2008-11-21 / Community

Queens Botanical Garden Visits RWA

Dan Tainow and the students planned out a space for the new compost bin at Ocean Bay Community Center. Dan Tainow and the students planned out a space for the new compost bin at Ocean Bay Community Center. Members of the Queens Botanical Garden recently visited the Rockaway Waterfront Alliance's Environmentor Program. Dan Tainow, head of Queens Botanical Garden's compost program, brought a new compost bin for students to use for composting their leftover scraps. The bin will be used by participants at the NYCHA Ocean Bay Community Center. In addition to the compost bin, Tainow also brought red wiggler worms, which are used to facilitate the composting process. The skin of fruits, vegetables, plant scraps, paper and anything made of natural fibers can be placed into the compost bin and help reduce the amount of trash that would otherwise go to the landfill.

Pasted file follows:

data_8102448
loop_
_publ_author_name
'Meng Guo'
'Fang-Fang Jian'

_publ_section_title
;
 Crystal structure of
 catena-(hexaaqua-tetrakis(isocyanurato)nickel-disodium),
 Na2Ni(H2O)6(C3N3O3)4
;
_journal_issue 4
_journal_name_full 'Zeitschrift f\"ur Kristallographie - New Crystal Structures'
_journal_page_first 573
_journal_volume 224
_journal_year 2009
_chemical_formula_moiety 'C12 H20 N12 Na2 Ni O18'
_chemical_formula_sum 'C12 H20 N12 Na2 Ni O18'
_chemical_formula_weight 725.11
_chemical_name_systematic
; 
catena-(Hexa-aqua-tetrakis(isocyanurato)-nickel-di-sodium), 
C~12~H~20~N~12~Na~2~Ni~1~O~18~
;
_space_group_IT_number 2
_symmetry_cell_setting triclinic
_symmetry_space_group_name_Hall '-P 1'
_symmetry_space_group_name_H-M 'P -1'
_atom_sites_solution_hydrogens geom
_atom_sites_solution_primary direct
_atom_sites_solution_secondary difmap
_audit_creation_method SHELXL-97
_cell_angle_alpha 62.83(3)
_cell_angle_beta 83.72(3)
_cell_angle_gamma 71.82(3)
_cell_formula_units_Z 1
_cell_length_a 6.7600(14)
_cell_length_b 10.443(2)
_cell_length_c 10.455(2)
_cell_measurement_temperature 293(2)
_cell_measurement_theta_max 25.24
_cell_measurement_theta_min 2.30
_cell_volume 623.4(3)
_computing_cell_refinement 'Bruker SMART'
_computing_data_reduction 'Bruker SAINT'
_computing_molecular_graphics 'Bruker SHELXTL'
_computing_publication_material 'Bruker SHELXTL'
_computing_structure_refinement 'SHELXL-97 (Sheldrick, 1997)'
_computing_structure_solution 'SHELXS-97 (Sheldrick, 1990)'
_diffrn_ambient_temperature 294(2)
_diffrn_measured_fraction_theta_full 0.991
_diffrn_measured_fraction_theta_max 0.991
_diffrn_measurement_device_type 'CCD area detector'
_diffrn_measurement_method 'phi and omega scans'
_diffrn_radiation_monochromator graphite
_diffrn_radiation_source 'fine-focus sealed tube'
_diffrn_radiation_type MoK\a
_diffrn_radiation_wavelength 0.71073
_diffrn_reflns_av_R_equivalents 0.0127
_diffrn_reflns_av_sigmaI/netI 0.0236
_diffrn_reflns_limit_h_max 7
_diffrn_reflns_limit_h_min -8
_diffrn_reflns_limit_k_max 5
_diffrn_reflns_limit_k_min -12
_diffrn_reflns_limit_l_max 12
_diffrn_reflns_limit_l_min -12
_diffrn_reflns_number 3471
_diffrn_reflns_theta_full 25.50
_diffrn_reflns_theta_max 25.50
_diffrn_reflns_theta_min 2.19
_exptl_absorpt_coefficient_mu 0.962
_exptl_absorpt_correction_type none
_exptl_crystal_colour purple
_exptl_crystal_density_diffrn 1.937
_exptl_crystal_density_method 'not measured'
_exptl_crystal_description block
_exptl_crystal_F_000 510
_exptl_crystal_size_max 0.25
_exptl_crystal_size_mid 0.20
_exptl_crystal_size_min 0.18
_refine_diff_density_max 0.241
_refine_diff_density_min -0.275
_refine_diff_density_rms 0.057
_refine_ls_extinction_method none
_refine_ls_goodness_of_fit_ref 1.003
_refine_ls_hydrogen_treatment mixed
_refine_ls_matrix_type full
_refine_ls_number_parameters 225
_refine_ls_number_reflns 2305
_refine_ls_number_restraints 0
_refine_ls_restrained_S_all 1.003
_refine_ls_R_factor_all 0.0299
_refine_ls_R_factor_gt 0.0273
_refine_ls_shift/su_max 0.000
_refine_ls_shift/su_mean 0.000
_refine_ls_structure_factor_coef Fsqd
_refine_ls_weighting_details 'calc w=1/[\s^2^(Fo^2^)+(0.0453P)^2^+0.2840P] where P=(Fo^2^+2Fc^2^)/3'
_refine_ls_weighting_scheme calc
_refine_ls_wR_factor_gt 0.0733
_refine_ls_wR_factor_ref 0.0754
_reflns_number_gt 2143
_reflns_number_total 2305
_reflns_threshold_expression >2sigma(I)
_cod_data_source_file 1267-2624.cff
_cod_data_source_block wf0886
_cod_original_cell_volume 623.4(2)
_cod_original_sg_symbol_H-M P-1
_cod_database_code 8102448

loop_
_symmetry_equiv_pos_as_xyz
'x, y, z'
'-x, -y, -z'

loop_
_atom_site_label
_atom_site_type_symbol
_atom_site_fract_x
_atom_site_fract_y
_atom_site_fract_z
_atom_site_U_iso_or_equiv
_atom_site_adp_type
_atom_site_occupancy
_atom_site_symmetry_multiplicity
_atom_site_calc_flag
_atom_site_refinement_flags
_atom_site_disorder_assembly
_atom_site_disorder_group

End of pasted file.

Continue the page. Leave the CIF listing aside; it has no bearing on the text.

The youth participants were excited to hear about the worms and some got a chance to hold them. "This is simple stuff that everyone can do, but most people are so afraid of these little creatures that they don't take the time to understand how beneficial the worms can be for us and the environment," said Jeanne DuPont, director of RWA. "Hopefully these kids will share what they learned with their own families and help to create more compost programs in their own homes and buildings."

The students learned how the worms help to break down food scraps. The students learned how the worms help to break down food scraps. Students got a chance to hold the worms. Students got a chance to hold the worms.

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